The Canadian winter is treacherous for youth who use wheelchairs or walkers finds a Holland Bloorview study published in Disability and Rehabilitation last month.
Researchers interviewed 12 youth aged 15 to 22 who use walkers and power or manual wheelchairs about the challenges they face getting around in winter.
Their comments paint a stark picture:
“In the slush and snow my walker seizes up” explains one participant, who notes that she falls regularly and has broken her leg “more than once.”
From a power wheelchair user: “With public transit sometimes their ramps don’t work…because it’s cold so the hydraulics don’t work…So even if the bus comes, the ramp doesn’t work. So you wait for the next bus. I have times where I waited for four buses.”
Snow-blocked pathways and sidewalks force participants onto the road. One was hit by a car at an intersection when she had to drive on the road because the sidewalk wasn’t plowed.
Most youth can't wear gloves because it impedes their ability to use their walker or wheelchair—so frostbite is a common problem.
One recounted getting stuck on patches of ice and having to wait to ask someone for assistance or call the police. Another was choked when her coat became caught under a wheel.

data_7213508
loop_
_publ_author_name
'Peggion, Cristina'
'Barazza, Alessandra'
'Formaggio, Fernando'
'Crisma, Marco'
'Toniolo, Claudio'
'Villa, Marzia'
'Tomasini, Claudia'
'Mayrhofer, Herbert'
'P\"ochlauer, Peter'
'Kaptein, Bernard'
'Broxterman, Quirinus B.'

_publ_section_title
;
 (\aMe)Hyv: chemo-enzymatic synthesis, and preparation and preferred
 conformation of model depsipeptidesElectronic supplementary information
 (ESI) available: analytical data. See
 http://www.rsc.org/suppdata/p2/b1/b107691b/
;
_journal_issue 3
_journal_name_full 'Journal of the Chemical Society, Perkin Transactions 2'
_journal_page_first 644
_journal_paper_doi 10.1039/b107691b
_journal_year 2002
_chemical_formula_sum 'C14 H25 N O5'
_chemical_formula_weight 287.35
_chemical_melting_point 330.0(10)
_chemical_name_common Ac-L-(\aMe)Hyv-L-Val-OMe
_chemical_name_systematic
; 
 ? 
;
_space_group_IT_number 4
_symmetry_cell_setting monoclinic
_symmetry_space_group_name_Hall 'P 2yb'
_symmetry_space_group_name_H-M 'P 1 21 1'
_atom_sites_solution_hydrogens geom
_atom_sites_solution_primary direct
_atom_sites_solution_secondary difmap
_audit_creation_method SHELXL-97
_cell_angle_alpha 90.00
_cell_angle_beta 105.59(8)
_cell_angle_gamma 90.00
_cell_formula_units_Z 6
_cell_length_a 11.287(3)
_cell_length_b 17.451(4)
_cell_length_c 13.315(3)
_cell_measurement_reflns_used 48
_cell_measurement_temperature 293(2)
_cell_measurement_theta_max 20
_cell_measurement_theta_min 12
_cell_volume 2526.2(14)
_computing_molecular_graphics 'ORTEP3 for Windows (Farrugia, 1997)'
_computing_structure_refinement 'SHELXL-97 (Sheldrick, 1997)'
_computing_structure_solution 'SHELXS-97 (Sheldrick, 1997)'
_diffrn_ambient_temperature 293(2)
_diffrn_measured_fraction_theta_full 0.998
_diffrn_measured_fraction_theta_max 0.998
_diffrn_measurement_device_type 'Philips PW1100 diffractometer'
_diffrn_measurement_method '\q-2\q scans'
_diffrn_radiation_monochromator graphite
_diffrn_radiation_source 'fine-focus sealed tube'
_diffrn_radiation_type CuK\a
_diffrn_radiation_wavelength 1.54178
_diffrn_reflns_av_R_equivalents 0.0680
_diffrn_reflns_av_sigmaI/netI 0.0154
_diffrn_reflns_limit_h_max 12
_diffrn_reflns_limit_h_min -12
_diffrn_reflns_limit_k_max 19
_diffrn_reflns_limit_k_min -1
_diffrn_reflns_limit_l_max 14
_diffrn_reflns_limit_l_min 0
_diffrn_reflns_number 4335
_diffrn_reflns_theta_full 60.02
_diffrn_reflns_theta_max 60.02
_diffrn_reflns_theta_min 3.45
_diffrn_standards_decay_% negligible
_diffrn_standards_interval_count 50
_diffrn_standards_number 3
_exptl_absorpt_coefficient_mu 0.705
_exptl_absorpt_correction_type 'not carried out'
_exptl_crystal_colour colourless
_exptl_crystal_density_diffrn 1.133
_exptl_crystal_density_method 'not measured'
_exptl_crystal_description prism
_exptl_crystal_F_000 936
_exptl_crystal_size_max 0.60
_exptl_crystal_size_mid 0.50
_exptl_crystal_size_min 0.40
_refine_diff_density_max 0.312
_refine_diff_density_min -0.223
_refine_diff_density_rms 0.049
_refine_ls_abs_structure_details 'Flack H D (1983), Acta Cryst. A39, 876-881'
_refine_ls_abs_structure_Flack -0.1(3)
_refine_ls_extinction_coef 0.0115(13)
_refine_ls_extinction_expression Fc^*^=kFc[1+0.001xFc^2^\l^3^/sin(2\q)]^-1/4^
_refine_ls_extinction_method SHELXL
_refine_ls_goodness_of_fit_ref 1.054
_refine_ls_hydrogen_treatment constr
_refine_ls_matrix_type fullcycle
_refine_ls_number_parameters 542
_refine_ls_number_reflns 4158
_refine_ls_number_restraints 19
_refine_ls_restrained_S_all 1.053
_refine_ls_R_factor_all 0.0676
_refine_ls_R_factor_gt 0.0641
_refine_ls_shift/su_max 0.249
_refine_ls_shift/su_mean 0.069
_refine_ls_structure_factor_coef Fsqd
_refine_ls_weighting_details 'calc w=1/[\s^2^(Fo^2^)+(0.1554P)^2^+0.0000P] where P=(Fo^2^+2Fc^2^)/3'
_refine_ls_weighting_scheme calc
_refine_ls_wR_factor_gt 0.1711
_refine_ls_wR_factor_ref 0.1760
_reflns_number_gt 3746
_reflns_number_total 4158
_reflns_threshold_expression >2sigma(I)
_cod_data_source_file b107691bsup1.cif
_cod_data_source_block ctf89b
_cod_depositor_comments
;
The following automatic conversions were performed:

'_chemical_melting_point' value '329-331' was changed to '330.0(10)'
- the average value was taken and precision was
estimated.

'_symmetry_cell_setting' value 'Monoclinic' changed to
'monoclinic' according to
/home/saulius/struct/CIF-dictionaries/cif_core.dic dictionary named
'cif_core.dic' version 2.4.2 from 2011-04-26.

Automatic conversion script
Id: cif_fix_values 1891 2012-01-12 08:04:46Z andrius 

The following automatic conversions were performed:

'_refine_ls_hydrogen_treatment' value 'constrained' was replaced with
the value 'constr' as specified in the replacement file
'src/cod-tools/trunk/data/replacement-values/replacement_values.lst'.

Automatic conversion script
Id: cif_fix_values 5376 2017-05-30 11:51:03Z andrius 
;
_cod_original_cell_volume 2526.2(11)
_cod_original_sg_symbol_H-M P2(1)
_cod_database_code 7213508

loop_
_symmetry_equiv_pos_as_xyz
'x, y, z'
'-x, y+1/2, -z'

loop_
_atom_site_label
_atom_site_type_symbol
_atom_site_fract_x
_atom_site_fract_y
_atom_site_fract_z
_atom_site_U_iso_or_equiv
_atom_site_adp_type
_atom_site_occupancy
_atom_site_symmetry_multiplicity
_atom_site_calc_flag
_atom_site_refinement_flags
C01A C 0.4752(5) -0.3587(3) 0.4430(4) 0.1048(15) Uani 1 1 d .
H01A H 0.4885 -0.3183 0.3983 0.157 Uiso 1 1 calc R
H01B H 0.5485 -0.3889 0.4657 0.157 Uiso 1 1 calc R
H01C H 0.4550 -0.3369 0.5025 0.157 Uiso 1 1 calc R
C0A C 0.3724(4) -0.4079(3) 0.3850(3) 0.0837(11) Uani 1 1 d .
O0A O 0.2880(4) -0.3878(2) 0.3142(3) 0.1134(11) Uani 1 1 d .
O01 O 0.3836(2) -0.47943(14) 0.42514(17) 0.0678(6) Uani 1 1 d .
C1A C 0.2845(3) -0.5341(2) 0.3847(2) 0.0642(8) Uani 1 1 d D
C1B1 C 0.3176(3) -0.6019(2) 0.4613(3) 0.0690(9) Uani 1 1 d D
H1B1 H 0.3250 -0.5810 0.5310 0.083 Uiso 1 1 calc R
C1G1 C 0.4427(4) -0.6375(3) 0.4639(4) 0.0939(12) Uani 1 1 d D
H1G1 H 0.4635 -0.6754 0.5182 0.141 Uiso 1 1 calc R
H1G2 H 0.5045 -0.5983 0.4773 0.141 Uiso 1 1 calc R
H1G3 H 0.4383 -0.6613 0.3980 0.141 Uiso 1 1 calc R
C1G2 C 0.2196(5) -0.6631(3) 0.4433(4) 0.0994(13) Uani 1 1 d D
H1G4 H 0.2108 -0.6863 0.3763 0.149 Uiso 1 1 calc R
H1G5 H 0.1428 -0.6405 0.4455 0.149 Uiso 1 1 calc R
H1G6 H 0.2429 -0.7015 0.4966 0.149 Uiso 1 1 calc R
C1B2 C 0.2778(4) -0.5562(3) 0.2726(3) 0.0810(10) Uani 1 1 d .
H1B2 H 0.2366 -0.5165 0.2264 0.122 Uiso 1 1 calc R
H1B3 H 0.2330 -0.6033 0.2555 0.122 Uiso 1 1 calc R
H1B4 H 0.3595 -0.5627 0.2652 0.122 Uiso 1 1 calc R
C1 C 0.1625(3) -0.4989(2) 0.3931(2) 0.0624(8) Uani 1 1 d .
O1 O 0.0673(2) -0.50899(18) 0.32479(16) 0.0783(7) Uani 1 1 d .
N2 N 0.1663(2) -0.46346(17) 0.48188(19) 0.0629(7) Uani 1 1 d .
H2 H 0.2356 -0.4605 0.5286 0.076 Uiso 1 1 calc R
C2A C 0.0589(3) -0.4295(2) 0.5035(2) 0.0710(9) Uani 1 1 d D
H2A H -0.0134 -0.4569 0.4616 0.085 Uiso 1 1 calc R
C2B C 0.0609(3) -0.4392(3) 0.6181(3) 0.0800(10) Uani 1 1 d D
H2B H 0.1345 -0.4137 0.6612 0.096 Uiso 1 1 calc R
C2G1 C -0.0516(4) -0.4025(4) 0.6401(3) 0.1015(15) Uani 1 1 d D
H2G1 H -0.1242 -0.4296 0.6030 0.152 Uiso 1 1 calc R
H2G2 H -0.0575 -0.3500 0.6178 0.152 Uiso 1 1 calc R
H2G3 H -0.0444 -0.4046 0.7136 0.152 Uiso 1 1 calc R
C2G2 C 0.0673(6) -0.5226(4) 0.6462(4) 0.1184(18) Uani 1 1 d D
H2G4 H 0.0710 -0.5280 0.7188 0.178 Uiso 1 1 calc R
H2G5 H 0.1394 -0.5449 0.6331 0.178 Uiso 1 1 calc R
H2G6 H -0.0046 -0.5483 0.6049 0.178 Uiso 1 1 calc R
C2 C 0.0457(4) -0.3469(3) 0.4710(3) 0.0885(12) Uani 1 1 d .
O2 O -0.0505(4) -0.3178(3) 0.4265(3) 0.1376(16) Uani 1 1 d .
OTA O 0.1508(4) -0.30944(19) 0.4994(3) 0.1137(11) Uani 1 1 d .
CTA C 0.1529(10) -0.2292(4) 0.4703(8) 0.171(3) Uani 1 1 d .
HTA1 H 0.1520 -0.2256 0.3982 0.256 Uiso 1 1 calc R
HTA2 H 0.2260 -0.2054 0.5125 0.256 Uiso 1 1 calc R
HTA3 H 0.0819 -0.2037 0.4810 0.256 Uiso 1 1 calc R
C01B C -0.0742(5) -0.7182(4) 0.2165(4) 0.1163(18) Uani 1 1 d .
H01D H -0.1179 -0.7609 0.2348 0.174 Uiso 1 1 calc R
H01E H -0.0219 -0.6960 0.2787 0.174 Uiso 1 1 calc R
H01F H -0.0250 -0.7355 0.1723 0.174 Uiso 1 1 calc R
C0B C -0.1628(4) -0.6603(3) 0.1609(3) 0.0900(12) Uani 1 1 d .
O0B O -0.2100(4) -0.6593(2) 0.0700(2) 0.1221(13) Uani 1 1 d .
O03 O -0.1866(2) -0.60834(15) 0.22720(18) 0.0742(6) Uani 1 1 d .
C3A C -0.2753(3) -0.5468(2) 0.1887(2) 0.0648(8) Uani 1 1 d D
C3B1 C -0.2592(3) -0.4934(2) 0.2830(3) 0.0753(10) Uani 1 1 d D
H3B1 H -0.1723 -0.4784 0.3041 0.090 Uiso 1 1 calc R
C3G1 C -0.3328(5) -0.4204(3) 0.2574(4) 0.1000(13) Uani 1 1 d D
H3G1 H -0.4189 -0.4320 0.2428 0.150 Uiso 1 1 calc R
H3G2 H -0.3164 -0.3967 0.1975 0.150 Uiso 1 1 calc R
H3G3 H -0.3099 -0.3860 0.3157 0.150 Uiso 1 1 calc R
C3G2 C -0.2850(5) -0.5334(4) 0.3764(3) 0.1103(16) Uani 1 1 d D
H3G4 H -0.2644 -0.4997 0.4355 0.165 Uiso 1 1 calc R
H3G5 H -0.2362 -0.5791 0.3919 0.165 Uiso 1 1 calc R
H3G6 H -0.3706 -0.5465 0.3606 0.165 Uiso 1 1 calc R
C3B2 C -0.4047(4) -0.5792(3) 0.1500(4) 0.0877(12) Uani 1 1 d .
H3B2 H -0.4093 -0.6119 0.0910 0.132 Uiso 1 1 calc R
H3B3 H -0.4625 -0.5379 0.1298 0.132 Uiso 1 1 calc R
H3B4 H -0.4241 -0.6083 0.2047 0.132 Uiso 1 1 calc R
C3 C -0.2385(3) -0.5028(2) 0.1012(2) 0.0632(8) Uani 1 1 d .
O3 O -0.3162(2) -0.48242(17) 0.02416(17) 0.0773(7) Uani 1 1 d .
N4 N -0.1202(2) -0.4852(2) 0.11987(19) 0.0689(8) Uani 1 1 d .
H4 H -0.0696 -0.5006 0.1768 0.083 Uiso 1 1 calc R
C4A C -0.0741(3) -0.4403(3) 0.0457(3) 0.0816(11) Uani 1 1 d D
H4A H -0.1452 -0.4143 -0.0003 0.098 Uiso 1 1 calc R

These extreme conditions led many youth to fear and avoid going out, which made them feel lonely and isolated.
When they did go out, they had to depend more on parents or others to ensure they were safe, whereas in the summer they could go independently.
Participants suggested strategies to help others with mobility devices cope with winter. These included having equipment more frequently maintained to keep it in top working order; paying more attention to conditions of paths and sidewalks and avoiding problem areas; asking a pedestrian about whether a route was hazardous; giving yourself more time to get somewhere; and putting flags and lights on wheelchairs to improve their visibility. To prevent isolation and depression, some participants kept busy in activities like adapted winter or indoor sports. Girls were less likely to participate in adapted sports than boys.
Because heavy winter coats were hard for youth to put on and limited their movement, they suggested wearing layers with a thinner winter coat. Some wore anti-slip boots.
Researchers found that youth with walkers had more serious challenges in the winter than those with wheelchairs, due to smaller wheels on their devices.
Clinicians must ensure youth get proper training on maneuvering their wheelchair or walker, and enlisting mentors may be helpful, researchers said. Expanding clinic times should be considered to recognize the extra time it takes to get to appointments and to leave enough time to assess clients for signs of depression. A winter survival guide could include tips for spotting hazards at street crossings, maintaining wheelchairs, dressing appropriately and recognizing signs of frostbite, as well as a list of adapted local activities.